New UAE-made drone helicopter can deliver 300kg of cargo or humanitarian aid

Edge's GY 300 drew the crowds at Abu Dhabi drone conference as unmanned systems enter the mainstream

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A new type of drone helicopter that can operate in rough terrain, fly to remote locations and deliver payloads of up to 300kg has been unveiled at a major exhibition in Abu Dhabi.

The launch of the UAE-made heavy-duty cargo drone at the Unmanned Systems Exhibition and Conference (Umex) underlined how drones are entering the mainstream.

The remotely-piloted GY 300 is manufactured by UAE defence conglomerate Edge, and can drop vital medical supplies and help deliver humanitarian relief after a natural disaster, for example.

“What we have increasingly been seeing, particularly in autonomous spaces, is a real growing demand for logistics and transport capability,” Miles Chambers, Edge’s vice president of international business, told The National on Tuesday.

End users want to increasingly remove personnel from dangerous environments or areas that might be high risk
Miles Chambers, vice president, Edge

“Unmanned aerial vehicles (UAVs) have mainly been used for surveillance types of operations but increasingly we see demand to move cargo.”

The helicopter was one of three remotely-piloted vehicles launched by Edge along with the Bunker Pro, an unmanned ground vehicle that can be used for surveillance and patrols, and the M-Buggy that is used for imaging applications.

But the undoubted star of the show was the drone helicopter. It stood alongside other Edge military drones and just a short distance from a Turkish Bayraktar. Crowds of people went to the Edge pavilion, the largest at the event, to see it.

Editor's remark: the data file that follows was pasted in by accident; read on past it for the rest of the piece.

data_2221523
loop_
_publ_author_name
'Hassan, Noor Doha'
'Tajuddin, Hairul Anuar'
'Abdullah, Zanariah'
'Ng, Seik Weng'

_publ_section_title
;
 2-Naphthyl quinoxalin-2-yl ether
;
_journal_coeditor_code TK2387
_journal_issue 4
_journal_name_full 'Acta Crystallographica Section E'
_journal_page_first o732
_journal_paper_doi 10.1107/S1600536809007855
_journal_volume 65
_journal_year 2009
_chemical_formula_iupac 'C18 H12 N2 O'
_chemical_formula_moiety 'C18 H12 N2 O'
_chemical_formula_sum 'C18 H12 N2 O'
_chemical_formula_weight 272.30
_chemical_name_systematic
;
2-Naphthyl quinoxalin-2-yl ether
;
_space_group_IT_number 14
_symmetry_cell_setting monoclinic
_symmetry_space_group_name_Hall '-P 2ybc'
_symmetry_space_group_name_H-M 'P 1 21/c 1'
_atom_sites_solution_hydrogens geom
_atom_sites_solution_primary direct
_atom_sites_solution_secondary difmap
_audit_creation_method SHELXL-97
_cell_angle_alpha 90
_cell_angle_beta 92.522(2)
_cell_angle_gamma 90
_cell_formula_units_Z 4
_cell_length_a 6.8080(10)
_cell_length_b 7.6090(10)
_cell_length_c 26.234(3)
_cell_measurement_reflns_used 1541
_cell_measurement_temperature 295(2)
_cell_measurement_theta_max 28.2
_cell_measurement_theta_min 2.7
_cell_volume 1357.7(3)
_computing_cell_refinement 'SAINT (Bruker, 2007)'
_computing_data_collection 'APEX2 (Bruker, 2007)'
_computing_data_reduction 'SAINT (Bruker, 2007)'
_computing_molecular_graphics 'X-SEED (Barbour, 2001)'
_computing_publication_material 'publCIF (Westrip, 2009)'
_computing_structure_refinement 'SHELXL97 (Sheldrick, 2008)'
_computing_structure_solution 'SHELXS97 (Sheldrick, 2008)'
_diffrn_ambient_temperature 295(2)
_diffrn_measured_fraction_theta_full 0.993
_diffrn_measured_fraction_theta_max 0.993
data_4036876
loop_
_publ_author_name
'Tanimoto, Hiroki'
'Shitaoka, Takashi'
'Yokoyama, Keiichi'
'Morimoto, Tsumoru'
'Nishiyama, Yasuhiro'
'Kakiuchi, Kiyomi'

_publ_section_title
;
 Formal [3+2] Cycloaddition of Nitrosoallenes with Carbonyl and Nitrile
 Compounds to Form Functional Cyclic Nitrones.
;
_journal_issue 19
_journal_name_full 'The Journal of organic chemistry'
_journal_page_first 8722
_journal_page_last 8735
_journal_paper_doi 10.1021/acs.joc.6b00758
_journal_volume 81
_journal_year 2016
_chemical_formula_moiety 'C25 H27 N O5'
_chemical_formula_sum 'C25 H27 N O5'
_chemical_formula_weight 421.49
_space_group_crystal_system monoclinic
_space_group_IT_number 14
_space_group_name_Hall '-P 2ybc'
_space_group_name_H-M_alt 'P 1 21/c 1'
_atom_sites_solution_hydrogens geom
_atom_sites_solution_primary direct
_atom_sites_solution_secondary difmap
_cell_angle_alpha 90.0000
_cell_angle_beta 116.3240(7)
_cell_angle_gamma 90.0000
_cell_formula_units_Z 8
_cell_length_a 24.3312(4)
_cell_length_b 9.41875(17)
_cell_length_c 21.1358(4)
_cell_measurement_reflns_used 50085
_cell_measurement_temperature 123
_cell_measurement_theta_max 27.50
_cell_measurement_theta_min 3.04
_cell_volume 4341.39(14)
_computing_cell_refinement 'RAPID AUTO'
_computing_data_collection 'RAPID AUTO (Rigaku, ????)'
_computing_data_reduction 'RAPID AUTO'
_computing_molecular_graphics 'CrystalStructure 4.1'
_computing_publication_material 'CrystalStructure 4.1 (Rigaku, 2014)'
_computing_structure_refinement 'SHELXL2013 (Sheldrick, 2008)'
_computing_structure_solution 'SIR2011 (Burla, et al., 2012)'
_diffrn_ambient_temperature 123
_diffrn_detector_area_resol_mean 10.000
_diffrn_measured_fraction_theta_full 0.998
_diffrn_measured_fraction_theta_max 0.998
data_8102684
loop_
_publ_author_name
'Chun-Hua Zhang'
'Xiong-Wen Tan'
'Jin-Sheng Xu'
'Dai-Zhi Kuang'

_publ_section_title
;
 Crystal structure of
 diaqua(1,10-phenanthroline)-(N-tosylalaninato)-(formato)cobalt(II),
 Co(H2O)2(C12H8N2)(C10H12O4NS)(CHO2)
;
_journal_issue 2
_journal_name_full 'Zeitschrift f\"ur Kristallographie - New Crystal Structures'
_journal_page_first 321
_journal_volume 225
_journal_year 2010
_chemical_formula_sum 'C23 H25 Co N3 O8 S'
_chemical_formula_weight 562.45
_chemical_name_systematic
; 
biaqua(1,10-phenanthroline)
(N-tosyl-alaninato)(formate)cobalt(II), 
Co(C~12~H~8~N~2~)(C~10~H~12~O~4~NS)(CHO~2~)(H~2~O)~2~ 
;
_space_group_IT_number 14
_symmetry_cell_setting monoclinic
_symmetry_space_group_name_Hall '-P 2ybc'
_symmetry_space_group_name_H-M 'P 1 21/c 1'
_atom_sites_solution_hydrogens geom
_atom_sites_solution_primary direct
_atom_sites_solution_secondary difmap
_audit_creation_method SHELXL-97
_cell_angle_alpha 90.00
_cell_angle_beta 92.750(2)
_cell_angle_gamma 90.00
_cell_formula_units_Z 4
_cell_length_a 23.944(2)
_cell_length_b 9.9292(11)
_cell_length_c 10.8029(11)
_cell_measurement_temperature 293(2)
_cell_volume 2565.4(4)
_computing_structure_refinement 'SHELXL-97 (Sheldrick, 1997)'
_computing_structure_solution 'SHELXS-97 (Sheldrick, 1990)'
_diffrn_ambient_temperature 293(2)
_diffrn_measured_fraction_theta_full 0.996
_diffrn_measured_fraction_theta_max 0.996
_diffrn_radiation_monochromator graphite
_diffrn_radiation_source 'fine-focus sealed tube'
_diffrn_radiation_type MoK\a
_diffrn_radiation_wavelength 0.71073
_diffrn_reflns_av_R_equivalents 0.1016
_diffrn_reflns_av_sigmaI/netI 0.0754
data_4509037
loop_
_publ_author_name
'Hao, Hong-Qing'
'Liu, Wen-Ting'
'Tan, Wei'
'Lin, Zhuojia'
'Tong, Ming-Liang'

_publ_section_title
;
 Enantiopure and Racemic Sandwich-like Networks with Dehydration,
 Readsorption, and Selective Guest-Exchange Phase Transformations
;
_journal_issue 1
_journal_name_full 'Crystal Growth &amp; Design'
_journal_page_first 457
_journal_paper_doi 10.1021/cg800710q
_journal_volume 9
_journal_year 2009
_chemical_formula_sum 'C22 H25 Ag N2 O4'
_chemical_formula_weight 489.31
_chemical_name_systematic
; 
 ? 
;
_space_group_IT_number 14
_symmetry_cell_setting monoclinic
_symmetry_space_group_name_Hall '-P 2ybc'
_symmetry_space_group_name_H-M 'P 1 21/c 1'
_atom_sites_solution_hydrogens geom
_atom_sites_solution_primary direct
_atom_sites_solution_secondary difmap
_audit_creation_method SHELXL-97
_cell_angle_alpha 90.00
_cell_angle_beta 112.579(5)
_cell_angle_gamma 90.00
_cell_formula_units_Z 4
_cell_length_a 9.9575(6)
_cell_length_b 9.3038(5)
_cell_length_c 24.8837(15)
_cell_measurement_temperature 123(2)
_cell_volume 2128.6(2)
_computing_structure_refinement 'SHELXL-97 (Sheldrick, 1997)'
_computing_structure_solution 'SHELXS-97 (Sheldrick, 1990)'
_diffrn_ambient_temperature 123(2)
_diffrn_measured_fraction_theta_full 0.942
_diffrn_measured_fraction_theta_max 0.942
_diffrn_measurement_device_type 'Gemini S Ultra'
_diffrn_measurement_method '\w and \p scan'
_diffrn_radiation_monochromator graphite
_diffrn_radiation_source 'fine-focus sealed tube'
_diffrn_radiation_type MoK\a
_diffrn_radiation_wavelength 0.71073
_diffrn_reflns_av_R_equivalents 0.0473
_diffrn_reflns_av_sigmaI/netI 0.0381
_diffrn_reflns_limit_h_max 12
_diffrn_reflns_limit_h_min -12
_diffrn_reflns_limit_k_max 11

The GY 300 has a fuel engine; can travel up to 400km; and measures 2.8m by 5.1m by 1.2m. Its rotor diameter is 11m. It has a cruise speed of about 120 kph and a maximum speed of 160 kph and can operate at up to 3.6km (12,000ft). They tend to be custom made, depending on the order.

Mr Chambers said Edge had essentially taken the concept of a gyrocopter and turned it into an unmanned system known as a “autogyro”.

It is remotely-piloted but also has autonomous capabilities such as a flight path that can be programmed in advance. “No one is getting tired so you can continually use these for sustained operations,” he said.

Mr Chambers noted the drone market had been in existence for decades, which meant it was already quite mature, but now these systems are increasingly being used in civil applications as much as military ones. Take, for example, a company or entity wishing to monitor an oil or gas pipeline.

“Historically one would deploy a lot of people, either on the ground with vehicles or by using a [manned] helicopter to go and see if there is any damage or any leaks in the pipeline. Today you can deploy UAVs,” he said.

“Our unmanned ground vehicles, for example, can be used [for] logistics resupply, medical evacuation, and even for things such as border patrol.

“Instead of hundreds of personnel to do that, you can use technology to your advantage and only deploy people where they need to be. It is about using technology to be able to deal with what used to be mundane, routine tasks.”

Edge did not disclose a cost for the drone helicopter but it is ready for the market. Typical customers for this type of product tend to be government agencies as UAVs are becoming “more and more mainstream”.

“We see an increasing usage of UAVs in what traditionally would have been performed by manned aircraft – be that in a military application or civil application,” said Mr Chambers.

“End users want to increasingly remove personnel from dangerous environments or areas that might be high risk. And being able to use autonomous systems to do that, obviously, is an advantage to everyone.”

Umex is running alongside the Simulation and Training Exhibition (Simtex) and, according to the organisers, is the biggest event in its history with an expected 214 companies from 35 countries present.

Eleven countries are participating for the first time and about 18,000 attendees are expected.

The event, which concludes on Thursday, also includes live shows, aerial shows off site at Sweihan Hills and talks from industry experts.

Updated: January 24, 2024, 9:29 AM